[Seth-Trips] Neural representation of expected value, PARC, tomorrow, 4pm

Aaron Swartz me at aaronsw.com
Thu Jul 12 00:35:27 BST 2007

Neural representation of expected value
Brian Knutson, Stanford University

Psychologists and economists have argued that people must assess
expected value in order to decide on their next course of action.
Recent advances in neuroimaging make it possible to visualize
anticipatory changes in activity deep in the living human brain. I
will review original functional magnetic resonance imaging research
suggesting that a region of the subcortex (the nucleus accumbens, or
NAcc) plays an important role in anticipation of financial gains. I
will then describe additional findings related to financial decision
making, in which NAcc activation precedes risk-taking, while
activation in a distinct brain region precedes risk-avoidance. I'll
conclude by discussing implications of this research for neurally
constrained theories of decision making and the rational actor model.

PARC Forum:  July 12, 2007,  4:00 p.m.,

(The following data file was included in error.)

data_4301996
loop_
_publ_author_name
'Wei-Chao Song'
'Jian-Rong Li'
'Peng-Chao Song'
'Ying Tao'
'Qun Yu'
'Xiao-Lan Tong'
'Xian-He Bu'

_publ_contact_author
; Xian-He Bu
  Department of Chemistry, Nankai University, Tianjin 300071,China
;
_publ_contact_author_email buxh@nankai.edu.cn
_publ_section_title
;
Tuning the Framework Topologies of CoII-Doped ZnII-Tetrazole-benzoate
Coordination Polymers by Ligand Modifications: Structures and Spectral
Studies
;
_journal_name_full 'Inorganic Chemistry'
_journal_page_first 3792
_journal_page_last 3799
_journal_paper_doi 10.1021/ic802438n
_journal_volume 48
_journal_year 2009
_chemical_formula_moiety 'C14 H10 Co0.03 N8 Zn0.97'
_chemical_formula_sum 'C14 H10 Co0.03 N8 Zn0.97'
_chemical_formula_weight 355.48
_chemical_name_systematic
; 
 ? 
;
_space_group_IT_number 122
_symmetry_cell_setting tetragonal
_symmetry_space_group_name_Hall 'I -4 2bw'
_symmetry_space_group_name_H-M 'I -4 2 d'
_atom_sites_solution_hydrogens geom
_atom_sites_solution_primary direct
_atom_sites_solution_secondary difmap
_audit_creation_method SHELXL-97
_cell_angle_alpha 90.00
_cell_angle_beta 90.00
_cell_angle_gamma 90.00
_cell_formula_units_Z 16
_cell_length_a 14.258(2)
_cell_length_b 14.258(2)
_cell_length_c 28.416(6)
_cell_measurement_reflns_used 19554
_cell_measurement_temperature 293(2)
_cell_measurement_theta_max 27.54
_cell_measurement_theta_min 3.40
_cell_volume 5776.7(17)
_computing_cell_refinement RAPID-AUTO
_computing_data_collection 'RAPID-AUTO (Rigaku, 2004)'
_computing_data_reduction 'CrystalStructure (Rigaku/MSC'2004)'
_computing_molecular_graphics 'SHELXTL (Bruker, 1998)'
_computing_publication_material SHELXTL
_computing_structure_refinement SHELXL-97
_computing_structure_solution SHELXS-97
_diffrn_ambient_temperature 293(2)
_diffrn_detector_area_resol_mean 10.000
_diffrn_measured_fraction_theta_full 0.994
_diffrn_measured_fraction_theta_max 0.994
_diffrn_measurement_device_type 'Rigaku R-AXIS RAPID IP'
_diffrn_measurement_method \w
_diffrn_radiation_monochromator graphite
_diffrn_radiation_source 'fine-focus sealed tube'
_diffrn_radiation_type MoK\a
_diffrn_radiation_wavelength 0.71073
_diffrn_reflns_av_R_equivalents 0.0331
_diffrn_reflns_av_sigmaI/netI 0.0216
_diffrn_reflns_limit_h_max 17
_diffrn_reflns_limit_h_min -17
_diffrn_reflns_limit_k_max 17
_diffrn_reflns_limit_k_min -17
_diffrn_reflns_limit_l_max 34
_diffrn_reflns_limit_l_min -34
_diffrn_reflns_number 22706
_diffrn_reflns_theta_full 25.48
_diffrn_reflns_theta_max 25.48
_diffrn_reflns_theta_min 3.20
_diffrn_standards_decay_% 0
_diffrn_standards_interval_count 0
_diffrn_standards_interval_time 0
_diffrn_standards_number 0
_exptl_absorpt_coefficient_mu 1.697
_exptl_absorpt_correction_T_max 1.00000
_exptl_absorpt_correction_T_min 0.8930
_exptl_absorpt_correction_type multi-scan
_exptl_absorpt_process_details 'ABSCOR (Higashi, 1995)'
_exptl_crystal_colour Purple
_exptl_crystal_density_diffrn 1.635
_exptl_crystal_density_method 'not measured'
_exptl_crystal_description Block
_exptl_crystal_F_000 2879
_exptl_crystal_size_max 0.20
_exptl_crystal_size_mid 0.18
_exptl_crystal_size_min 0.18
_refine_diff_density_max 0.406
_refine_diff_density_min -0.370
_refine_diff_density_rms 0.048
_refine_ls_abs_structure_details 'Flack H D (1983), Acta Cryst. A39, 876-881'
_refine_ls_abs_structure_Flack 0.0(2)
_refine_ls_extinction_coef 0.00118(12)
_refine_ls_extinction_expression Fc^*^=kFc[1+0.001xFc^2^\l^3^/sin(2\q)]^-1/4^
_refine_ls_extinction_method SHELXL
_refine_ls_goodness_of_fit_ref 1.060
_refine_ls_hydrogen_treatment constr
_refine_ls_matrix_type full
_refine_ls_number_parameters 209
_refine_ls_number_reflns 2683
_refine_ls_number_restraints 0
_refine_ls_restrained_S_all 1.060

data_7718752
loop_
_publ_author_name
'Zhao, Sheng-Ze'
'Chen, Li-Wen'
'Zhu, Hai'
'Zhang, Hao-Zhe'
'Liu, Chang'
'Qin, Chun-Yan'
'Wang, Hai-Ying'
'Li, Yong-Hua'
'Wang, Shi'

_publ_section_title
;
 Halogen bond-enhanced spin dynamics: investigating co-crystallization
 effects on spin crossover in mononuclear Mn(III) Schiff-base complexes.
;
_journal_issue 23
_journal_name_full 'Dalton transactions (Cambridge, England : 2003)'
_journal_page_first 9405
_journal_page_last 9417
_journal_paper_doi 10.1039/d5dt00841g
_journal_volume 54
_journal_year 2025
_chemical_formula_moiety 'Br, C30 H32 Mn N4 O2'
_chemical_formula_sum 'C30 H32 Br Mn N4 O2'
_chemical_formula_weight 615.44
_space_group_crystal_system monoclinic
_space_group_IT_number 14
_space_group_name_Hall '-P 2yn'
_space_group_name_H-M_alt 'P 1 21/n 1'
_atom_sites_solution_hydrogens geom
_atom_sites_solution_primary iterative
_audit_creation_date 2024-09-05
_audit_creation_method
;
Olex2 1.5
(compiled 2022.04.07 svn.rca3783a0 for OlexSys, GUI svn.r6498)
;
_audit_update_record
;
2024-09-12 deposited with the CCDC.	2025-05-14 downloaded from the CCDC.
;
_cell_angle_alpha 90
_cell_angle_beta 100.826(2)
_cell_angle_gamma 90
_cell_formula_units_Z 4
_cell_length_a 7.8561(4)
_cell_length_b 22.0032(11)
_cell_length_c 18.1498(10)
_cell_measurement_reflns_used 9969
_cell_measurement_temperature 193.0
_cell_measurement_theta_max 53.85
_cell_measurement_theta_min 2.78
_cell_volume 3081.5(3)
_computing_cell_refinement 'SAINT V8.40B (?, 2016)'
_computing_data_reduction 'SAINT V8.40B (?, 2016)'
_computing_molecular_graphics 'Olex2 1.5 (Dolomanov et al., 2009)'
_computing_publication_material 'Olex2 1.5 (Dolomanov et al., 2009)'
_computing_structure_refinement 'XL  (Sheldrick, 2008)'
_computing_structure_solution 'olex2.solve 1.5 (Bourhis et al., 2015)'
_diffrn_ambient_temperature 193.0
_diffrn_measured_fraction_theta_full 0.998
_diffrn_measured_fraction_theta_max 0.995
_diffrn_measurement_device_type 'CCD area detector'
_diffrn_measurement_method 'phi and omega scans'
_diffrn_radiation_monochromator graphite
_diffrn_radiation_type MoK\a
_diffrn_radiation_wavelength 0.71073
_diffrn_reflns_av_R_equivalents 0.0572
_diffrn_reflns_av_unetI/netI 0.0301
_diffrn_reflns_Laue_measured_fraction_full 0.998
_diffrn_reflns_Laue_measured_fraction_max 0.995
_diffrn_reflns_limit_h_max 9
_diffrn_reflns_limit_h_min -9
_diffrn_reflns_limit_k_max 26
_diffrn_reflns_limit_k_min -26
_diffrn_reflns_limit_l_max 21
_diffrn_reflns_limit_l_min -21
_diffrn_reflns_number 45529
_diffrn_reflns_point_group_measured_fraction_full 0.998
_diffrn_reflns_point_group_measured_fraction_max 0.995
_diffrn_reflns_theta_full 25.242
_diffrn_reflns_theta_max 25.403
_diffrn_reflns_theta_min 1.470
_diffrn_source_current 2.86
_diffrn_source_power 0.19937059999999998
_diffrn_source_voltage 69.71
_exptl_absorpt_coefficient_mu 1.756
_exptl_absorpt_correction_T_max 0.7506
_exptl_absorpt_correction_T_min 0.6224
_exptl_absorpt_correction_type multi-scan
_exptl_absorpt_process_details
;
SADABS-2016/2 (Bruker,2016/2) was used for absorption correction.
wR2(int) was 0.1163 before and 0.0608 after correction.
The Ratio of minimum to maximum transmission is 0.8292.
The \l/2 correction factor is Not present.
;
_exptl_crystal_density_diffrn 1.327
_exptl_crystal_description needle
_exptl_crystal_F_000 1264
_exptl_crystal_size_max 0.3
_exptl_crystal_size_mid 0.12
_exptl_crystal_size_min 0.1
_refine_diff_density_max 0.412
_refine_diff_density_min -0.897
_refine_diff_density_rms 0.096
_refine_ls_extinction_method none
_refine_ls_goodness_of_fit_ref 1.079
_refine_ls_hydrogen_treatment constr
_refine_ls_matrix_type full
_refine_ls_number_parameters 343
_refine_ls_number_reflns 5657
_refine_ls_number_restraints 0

George E. Pake Auditorium,  Palo Alto,  CA , USA

Brian Knutson is an assistant professor of psychology and neuroscience
at Stanford University. His research focuses on the neural basis of
emotional experience and expression. He investigates this topic with a
number of methods including self-report, measurement of nonverbal
behavior, comparative ethology, psychopharmacology, and functional
brain imaging.
His long-term goal is to understand the neurochemical and
neuroanatomical mechanisms responsible for emotional experience and to
explore the implications of these findings for the assessment and
treatment of clinical disorders of affect and addiction, as well as
economic behavior.

Knutson has received Young Investigator Awards from the National
Alliance for Research on Schizophrenia and Depression, the Association
for Behavioral Medicine Research, the American Psychiatric
Association, and the New York Academy of Science. He received BA
degrees in experimental psychology and comparative religion from
Trinity University, a PhD in experimental psychology from Stanford,
and has conducted postdoctoral research in affective neuroscience at
UC-San Francisco and at the National Institutes of Health.

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